TRENTON — The Assembly Education Committee today approved legislation sponsored by Senate Education Chairwoman Shirley Turner and Senate President Richard J. Codey that would create a taskforce to examine best practices to curb the growing problem of underage and binge drinking on college and university campuses.
“I applaud the Assembly for moving this bill forward,” said Senator Turner (D-Mercer). “This isn’t about crafting a one-size-fits-all alcohol policy for all of New Jersey’s institutions of higher learning, but rather working to set up a basic set of guidelines for campuses to follow when dealing with underage drinking. This task force will employ a dynamic approach to engage stakeholders that cover every area of the issue, as well as parents so that communication can start early to address the issue before it becomes a problem.”
“This is a great step forward in trying to address a timeless problem,” said Sen. Codey (D-Essex). “Rather than reinventing the wheel, this task force will help us identify the best practices to address underage and binge drinking, the ones that have really made a difference, so that we can model them at other institutions. At the very least, we hope to find ways to encourage responsibility, but ultimately we hope this undertaking will save lives.”
Bill S2491, which was approved by the full Senate in May, would establish the Task Force on Underage Drinking in Higher Education to be comprised of 20 members including: the Chairman of the New Jersey Commission on Higher Education, the Director of the Division of Alcoholic Beverage Control or their designees; and 18 members to be appointed by the Governor, including college presidents, vice presidents and administrators, municipal and campus law enforcement, college students, alcohol proprietors, a member of the state Division of Addiction Services and representatives from the New Jersey Prevention Network, the New Jersey chapter of Mothers Against Drunk Driving, and the K-12 education community.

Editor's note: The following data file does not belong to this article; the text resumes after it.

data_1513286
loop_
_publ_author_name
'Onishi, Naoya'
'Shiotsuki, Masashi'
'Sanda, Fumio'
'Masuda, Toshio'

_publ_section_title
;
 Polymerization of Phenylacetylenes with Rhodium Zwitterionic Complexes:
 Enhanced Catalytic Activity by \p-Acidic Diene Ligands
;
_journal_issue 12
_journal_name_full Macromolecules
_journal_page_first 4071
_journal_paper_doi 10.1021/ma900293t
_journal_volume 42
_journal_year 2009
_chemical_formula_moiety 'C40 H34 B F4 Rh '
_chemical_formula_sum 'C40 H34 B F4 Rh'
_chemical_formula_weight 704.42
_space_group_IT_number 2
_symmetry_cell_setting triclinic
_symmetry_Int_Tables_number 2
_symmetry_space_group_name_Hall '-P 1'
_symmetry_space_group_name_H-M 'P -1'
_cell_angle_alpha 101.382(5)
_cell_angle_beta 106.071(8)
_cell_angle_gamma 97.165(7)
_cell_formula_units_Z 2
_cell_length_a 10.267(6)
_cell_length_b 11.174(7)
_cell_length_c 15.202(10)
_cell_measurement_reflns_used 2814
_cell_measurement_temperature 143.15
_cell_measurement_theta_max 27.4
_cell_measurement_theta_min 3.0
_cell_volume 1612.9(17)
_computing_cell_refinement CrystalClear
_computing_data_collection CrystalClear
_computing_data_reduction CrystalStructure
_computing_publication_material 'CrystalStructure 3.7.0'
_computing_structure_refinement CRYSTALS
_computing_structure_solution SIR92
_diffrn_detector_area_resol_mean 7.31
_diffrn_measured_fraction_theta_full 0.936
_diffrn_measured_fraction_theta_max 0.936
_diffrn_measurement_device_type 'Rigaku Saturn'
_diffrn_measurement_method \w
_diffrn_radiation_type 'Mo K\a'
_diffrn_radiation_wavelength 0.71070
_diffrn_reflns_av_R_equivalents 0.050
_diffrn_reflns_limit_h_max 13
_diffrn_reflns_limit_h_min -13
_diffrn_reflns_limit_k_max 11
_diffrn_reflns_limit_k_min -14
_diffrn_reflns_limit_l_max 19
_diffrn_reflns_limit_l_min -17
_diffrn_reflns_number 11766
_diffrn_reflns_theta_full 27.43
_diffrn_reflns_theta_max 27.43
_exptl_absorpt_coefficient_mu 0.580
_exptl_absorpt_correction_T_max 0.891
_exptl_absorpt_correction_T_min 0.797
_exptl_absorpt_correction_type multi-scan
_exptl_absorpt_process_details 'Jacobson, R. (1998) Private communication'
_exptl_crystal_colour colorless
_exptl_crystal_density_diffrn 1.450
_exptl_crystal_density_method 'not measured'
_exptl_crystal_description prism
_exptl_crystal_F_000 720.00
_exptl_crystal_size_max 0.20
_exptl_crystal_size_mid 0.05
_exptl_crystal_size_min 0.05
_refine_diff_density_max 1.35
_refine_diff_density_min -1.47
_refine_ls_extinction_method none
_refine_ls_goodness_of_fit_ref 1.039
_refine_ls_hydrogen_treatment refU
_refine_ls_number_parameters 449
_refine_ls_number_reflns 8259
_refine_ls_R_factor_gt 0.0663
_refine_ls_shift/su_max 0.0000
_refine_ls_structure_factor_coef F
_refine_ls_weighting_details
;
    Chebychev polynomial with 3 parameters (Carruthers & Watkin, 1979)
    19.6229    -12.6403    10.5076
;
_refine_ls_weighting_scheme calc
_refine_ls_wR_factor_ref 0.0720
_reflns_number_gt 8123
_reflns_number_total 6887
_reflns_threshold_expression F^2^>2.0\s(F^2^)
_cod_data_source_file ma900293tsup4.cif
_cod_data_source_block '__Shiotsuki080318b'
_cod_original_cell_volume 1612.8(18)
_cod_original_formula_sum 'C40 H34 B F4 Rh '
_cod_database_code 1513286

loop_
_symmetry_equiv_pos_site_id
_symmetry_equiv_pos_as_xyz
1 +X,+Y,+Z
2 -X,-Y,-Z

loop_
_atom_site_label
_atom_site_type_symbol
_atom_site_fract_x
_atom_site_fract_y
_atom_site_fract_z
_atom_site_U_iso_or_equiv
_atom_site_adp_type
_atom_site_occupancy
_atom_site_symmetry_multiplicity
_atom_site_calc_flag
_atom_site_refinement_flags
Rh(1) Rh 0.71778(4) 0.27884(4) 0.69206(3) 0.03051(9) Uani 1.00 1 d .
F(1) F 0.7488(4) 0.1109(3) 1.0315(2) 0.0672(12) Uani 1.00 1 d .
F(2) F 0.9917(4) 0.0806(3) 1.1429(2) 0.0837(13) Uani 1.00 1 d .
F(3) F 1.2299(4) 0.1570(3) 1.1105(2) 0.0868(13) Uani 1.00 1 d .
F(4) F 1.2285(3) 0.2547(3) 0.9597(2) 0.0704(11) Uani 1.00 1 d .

The legislation came about after a lengthy hearing on the issue before the Senate Education Committee last November, sparked in part by the Amethyst Initiative, a group of college presidents that was formed to debate lowering the legal drinking age. Both Senator Turner and Senator Codey, who testified at the hearing, adamantly oppose lowering the legal drinking age, citing a litany of statistics that demonstrate that countless lives have been saved since the drinking age was raised to 21.
The bill now heads to the full Assembly for final legislative approval.
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